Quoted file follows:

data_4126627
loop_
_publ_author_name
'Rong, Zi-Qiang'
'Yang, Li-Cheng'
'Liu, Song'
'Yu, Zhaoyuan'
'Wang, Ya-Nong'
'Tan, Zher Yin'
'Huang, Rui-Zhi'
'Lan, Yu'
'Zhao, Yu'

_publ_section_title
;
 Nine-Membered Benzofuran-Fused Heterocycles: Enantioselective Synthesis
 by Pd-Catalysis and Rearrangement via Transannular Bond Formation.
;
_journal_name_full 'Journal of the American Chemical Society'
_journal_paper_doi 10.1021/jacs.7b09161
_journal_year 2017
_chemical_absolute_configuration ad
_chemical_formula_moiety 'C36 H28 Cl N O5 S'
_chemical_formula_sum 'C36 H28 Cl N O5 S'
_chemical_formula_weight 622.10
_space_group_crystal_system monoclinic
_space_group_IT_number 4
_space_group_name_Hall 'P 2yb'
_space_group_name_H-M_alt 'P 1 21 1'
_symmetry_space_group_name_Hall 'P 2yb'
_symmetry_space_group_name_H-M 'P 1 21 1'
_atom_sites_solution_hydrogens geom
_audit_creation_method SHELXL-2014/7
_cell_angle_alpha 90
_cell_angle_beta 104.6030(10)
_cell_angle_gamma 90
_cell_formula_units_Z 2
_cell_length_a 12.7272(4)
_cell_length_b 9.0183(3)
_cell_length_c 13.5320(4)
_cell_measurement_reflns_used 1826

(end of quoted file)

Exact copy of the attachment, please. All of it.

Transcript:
data_4126627
loop_
_publ_author_name
'Rong, Zi-Qiang'
'Yang, Li-Cheng'
'Liu, Song'
'Yu, Zhaoyuan'
'Wang, Ya-Nong'
'Tan, Zher Yin'
'Huang, Rui-Zhi'
'Lan, Yu'
'Zhao, Yu'

_publ_section_title
;
 Nine-Membered Benzofuran-Fused Heterocycles: Enantioselective Synthesis
 by Pd-Catalysis and Rearrangement via Transannular Bond Formation.
;
_journal_name_full 'Journal of the American Chemical Society'
_journal_paper_doi 10.1021/jacs.7b09161
_journal_year 2017
_chemical_absolute_configuration ad
_chemical_formula_moiety 'C36 H28 Cl N O5 S'
_chemical_formula_sum 'C36 H28 Cl N O5 S'
_chemical_formula_weight 622.10
_space_group_crystal_system monoclinic
_space_group_IT_number 4
_space_group_name_Hall 'P 2yb'
_space_group_name_H-M_alt 'P 1 21 1'
_symmetry_space_group_name_Hall 'P 2yb'
_symmetry_space_group_name_H-M 'P 1 21 1'
_atom_sites_solution_hydrogens geom
_audit_creation_method SHELXL-2014/7
_cell_angle_alpha 90
_cell_angle_beta 104.6030(10)
_cell_angle_gamma 90
_cell_formula_units_Z 2
_cell_length_a 12.7272(4)
_cell_length_b 9.0183(3)
_cell_length_c 13.5320(4)
_cell_measurement_reflns_used 1826